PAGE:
It's been a while since I have done one of these. But one legality that has been kicked around lately due to the cancellation of HBO's Luck is the inclusion and safety of animals in productions. Luck was canceled after a third horse involved in the production died.
Animals, like children, are touchy subjects. If you don't want to get these guys after you, you probably need to follow the rules.
What are the rules? Well, similiar to children, animals need registered trainers or handlers on set. Every. Single. Animal. Even a roach. There are exceptions, such as shooting wildlife or documentary-style filmmaking, but for narrative filmmaking, you usually need a registered trainer. Another big rule: No animals can be killed on set. Need to step on that roach? Swat that fly? Better hire a good editor.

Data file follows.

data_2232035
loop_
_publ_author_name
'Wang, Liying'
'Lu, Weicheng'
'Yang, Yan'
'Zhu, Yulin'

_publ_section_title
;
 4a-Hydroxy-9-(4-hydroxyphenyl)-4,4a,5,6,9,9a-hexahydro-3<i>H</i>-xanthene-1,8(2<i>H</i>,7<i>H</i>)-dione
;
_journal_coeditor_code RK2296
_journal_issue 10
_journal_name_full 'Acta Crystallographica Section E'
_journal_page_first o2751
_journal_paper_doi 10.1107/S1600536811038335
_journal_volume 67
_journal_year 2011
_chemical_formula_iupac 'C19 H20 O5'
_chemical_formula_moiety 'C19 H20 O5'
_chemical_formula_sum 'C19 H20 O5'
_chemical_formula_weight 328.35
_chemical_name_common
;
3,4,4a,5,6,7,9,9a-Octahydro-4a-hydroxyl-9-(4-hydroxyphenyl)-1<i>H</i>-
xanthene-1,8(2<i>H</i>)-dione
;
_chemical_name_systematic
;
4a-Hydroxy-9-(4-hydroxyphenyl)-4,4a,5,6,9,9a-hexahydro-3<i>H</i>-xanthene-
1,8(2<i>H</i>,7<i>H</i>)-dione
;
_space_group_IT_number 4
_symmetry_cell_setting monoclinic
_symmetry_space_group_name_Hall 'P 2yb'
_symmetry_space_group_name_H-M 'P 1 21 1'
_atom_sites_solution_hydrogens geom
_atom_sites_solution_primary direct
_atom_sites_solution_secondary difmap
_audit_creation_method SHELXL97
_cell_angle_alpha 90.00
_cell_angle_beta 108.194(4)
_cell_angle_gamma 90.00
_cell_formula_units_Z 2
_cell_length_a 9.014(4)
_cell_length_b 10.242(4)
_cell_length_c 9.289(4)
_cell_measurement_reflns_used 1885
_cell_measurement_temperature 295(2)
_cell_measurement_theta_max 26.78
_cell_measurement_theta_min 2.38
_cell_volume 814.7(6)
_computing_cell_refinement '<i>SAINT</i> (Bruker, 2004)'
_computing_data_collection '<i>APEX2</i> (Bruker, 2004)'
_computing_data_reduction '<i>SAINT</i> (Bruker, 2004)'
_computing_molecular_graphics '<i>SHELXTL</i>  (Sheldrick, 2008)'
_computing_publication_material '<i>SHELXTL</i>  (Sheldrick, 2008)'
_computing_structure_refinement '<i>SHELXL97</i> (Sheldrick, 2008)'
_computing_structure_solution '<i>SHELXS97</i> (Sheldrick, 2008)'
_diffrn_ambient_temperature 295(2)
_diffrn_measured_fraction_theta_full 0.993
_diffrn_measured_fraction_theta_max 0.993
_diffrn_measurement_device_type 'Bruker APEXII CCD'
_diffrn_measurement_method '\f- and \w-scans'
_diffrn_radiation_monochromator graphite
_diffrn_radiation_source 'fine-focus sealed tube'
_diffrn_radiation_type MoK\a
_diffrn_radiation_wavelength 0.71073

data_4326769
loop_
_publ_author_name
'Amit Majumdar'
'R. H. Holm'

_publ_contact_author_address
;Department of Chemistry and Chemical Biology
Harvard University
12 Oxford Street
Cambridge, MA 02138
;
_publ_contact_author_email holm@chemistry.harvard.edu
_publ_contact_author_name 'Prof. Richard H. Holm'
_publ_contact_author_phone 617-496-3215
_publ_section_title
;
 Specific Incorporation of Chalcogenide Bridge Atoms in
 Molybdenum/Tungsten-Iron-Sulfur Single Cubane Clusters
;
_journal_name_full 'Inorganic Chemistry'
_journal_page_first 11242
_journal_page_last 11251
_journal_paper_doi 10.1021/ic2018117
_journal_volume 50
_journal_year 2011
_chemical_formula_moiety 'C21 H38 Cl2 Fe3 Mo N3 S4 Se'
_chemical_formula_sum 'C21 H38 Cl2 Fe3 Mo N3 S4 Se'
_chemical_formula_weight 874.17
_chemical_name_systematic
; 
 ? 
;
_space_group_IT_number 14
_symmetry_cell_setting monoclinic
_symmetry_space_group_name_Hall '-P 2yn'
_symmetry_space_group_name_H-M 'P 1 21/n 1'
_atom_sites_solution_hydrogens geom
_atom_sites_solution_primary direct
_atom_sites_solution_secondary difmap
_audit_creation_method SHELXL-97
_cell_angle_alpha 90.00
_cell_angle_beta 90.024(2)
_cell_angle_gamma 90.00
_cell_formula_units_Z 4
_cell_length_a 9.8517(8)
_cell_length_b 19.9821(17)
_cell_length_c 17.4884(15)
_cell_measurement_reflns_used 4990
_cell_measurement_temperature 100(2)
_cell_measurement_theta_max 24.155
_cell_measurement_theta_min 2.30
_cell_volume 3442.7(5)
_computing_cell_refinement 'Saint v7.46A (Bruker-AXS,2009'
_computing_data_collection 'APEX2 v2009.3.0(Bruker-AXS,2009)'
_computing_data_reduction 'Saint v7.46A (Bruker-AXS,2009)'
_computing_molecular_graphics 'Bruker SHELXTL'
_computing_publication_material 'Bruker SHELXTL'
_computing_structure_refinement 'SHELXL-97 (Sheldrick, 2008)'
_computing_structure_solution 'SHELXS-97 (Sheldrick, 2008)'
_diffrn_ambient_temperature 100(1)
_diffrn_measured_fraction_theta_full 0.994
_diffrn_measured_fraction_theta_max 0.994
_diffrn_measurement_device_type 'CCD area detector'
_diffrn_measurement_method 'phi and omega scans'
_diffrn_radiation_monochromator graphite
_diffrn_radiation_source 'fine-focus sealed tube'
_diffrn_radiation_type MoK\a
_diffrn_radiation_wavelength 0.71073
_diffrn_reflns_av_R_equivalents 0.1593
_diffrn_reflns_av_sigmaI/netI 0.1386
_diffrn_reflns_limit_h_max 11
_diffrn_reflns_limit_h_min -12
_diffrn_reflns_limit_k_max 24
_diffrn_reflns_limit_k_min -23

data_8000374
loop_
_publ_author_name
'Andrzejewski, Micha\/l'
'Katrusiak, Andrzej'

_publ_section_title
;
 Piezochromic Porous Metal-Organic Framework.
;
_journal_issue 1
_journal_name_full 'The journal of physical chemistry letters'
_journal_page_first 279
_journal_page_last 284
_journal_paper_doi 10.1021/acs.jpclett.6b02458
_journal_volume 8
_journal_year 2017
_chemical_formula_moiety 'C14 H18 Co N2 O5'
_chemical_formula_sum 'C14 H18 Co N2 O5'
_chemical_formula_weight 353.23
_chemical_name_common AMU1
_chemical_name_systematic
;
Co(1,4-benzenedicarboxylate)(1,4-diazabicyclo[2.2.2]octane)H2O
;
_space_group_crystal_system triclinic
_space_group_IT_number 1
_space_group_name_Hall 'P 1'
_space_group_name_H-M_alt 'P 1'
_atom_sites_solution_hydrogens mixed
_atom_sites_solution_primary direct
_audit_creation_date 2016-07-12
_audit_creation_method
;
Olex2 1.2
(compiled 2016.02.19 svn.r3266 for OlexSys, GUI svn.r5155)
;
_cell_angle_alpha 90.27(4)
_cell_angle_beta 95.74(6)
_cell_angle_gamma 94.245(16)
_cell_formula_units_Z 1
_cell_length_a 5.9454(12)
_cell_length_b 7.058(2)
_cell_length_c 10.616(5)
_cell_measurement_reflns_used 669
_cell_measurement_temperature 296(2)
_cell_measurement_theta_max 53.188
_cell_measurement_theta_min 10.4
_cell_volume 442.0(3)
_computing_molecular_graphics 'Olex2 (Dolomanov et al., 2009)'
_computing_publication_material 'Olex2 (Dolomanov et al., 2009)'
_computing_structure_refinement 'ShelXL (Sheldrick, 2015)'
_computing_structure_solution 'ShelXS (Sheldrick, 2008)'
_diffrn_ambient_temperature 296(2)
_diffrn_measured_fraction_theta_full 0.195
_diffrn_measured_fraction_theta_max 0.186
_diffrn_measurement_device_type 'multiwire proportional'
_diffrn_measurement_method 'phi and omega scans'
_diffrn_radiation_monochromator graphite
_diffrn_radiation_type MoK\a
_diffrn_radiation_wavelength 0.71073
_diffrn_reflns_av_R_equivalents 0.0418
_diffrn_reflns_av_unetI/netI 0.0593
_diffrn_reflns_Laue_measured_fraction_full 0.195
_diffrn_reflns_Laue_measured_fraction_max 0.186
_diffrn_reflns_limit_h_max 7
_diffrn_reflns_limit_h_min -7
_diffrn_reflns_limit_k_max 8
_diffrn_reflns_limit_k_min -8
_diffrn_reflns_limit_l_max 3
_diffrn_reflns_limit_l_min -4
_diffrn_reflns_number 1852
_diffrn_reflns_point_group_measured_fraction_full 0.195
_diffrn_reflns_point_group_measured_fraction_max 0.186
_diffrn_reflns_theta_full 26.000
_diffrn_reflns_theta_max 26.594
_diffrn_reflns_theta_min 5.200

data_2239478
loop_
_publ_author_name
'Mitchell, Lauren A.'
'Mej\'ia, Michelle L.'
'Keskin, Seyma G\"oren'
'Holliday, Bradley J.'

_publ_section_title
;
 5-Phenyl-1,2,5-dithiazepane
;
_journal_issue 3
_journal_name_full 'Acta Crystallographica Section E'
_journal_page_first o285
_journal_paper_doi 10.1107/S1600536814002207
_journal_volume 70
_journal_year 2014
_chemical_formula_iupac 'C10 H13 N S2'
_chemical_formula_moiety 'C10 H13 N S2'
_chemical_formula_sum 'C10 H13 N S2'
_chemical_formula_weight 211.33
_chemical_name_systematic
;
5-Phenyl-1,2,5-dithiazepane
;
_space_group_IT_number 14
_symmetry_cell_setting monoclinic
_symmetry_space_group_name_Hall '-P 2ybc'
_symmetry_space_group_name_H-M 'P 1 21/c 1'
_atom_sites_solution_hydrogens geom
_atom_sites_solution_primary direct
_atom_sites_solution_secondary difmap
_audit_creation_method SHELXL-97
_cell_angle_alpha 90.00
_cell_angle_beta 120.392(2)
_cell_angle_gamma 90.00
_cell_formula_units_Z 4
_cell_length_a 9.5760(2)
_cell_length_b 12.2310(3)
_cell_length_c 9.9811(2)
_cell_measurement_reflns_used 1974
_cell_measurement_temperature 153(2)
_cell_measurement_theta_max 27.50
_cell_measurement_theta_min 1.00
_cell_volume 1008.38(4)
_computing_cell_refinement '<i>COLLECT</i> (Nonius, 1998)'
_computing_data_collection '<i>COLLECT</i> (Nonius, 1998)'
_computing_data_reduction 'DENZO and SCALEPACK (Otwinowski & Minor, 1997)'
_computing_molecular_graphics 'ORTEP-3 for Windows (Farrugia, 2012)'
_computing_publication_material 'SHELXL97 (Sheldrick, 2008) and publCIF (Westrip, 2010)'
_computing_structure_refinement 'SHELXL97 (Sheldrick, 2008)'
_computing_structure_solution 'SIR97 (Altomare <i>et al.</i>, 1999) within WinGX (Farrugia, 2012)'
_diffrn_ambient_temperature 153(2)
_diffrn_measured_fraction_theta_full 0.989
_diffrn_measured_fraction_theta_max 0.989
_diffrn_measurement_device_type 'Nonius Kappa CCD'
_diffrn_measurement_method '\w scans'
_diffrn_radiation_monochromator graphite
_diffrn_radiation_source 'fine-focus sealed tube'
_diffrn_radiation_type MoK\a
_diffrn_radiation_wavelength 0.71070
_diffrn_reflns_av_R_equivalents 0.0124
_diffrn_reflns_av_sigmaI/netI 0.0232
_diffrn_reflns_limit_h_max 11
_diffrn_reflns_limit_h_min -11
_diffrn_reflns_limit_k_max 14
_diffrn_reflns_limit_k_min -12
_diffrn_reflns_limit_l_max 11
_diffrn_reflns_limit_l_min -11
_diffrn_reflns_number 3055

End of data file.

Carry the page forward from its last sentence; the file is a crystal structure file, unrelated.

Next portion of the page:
If you want to film your own dog, you have to prove the dog is trained enough to not cause harm to himself or others. Think about if one of your human actors gets bit by Cujo's little brother, Juco. You will have a messy lawsuit on your hands.
What about the "No animals were harmed" yadda, yadda, yadda? Guess what? You can't just use this phrase. It's trademarked. You have to get the approval of the American Humane Association, in particular, the Film and TV division.
As you can imagine, an animal on set can be an expensive expenditure. If you thought having a talking dog in that drug trip scene was a brilliant idea, you might need to sit down with your line producer, film accountant, or unit production manager and consider the cost. Otherwise, write another gag; talking dog has been done.
A complete list of laws can be found here: http://www.americanhumanefilmtv.org/guidelines/